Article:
Actor disputes the picture the media have built up of him over the years

NICK NOTE SCUFFED IMAGE, POLISHED CAREER

December 22, 1991|By Hilary DeVries | Hilary DeVries,Entertainment News Service

PITTSBURGH -- "Yeah, all that 'up from the ashes' stuff," he rasps while shoe-horning himself onto the trailer's window seat, his feet, fancy in black brogues, dangling.

TC point by point the latest media interpretation of his career:

*On his fabled inability to read: "Obviously I had gone all through high school and into college, and you don't do that not knowing how to read."

*His athletic prowess: "That's part of the 'North Dallas Forty' myth, because I was never big enough or fast enough to play professionally."

Some facts, however, stand on their own.

*His felony conviction for selling fake draft cards in the '60s.

*His three failed marriages.

*His reputation as one of Hollywood's most charismatic drunk and disorderly.

On the other hand, there's his three years on the wagon, the decade he spent working in regional theater, his 20 films, his 4-year-old son Brawley.

And his prodigious work ethic.

Mr. Nolte, like Mr. De Niro, is known as a method actor of exhaustive physical preparation -- for the role of the drifter in "Down and Out in Beverly Hills" he slept on heating grates and didn't bathe for weeks. And, indeed, "Cape Fear" is a marked contrast to "The Prince of Tides," which opens Wednesday. The adaptation of Pat Conroy's best-selling novel, it features Mr. Nolte as a troubled Southern football coach seeking to unburden himself of a tortured family history with the help of a sympathetic psychiatrist played by Ms. Streisand.

At Ms. Streisand's urging, Mr. Nolte dropped 30 pounds to play Wingo; on his own, he incorporated many of the theories espoused by John Bradshaw, author of the book "Homecoming: Reclaiming and Championing Your Inner Child."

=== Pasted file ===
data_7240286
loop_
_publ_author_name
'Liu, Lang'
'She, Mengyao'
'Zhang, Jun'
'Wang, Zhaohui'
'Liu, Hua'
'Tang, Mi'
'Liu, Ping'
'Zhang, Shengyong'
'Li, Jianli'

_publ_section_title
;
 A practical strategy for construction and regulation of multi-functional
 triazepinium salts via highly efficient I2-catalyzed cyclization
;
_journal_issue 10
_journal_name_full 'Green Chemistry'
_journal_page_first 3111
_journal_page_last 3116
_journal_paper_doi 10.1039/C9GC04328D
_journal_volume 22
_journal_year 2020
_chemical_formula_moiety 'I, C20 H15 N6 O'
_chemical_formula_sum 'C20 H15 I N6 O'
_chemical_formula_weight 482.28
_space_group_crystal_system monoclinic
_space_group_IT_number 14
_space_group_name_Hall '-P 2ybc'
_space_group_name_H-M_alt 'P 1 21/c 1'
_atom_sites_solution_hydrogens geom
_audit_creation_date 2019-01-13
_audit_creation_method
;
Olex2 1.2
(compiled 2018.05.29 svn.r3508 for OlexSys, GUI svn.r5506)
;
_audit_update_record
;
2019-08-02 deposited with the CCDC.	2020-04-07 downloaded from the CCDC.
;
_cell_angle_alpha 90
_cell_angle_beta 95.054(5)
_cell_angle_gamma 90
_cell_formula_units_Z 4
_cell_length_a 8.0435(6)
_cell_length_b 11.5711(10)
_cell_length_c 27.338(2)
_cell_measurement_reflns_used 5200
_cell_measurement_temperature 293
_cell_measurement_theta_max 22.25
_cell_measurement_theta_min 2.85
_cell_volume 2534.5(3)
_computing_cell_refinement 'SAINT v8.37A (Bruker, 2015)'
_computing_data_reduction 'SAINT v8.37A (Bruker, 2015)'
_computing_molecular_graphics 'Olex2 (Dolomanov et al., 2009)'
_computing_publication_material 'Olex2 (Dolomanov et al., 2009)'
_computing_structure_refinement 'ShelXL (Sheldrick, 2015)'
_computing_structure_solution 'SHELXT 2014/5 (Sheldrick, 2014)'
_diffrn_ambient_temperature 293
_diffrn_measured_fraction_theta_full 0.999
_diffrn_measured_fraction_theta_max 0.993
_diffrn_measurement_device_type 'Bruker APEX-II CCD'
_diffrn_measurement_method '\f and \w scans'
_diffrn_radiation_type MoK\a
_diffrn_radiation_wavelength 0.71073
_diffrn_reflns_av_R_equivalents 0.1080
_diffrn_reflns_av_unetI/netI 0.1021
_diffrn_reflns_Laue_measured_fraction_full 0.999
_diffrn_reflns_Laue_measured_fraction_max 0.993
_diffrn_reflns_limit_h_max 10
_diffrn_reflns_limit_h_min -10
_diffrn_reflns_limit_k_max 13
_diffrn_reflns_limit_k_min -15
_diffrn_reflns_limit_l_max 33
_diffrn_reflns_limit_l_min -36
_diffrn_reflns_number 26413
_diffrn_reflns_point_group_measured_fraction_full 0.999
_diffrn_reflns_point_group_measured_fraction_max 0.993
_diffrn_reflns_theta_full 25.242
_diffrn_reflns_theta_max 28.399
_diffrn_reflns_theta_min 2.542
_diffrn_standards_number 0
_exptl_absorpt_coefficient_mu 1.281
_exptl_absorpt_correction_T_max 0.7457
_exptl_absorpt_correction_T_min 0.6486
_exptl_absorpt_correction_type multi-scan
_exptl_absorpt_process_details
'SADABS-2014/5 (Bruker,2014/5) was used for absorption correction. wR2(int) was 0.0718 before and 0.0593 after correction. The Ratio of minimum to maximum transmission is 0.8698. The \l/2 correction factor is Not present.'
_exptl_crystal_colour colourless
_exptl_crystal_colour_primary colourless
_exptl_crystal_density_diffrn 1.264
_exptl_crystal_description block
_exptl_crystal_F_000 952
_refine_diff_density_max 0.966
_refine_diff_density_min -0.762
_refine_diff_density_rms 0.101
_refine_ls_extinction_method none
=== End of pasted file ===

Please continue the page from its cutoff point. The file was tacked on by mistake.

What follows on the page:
Mr. Nolte describes "The Prince of Tides" as "the integration of a family. I don't care how much of a cliche it is, these relationships go on. While I didn't experience the kind of physical abuse Tom Wingo did, abuse is abuse, and I could take parts of my own childhood experience and use that. Everybody I know is still messing with their parents one way or another."

He was born in Omaha in 1941, the second child and only son of Helen and Frank Nolte -- a proverbial cornfed Midwestern family of Irish and German farming stock, whose tall, handsome,

athletic blond son was "a kid for whom everything came easy," recalls Jerry Koch, Mr. Nolte's former baseball coach at Omaha's Westside High School. "Nick was one of those people who if he used all the talent he had, could have had a great college career as an athlete and a student."

Mr. Nolte, according to those who know him, was something of a squanderer, a bright student who had a reading disability and sold fake ID cards, a skillful athlete who was bounced from the team for drinking.

"It was the '50s," says Mr. Nolte of his childhood, spent first in Iowa and later in Nebraska. "It was a very deprived decade, a relapse of the '40s, when everything had a lid put on it, everything was stifled. Schools were uniformly run, there were -- curfew laws, women wore girdles. Living in a small town, one of the keys to survival was your imagination."

Mr. Nolte played football at a succession of colleges, supporting himself by selling fake draft cards. Eventually he was arrested, convicted of a felony and given a five-year probation. Any hopes for a professional ballplaying career were gone, and Mr. Nolte spent the next year holed up in his mother's home, reading, mostly plays, and contemplating becoming an actor.

He spent several years in the late '60s and early '70s working in regional theaters and summer stock before he landed in Los Angeles in 1973 with a New York production of "The Last Pad," by William Inge. When the playwright committed suicide on opening night, the production, and Mr. Nolte, received more than the usual attention. Within three years, the actor was playing Tom Jordache in the hit miniseries "Rich Man, Poor Man."

In the years to come, drinking and womanizing only added to the slightly scuffed luster that Mr. Nolte brought to a set. But that scenario changed abruptly, three years ago, when Mr. Nolte gave up alcohol. The actor is characteristically vague about the exact reasons why.

"Drinking was integrated into my life, and I didn't have problems with it until it was time to change," he says. "Fifty seems like a good age to change anyway."

Friends say the decision had to do with his marriage to third wife Becky Linger, and their son, Brawley, who was increasingly a witness to the effects of the drinking.

Ironically, the one casualty from Mr. Nolte's newfound abstinence has been his marriage. He is currently separated from Ms. Linger, trying to work out custody of their son -- a devastating rupture, say friends and colleagues. "Nick drew a lot on his breakup in 'Cape Fear,' " says co-star Jessica Lange. "A lot of personal history went into that role."

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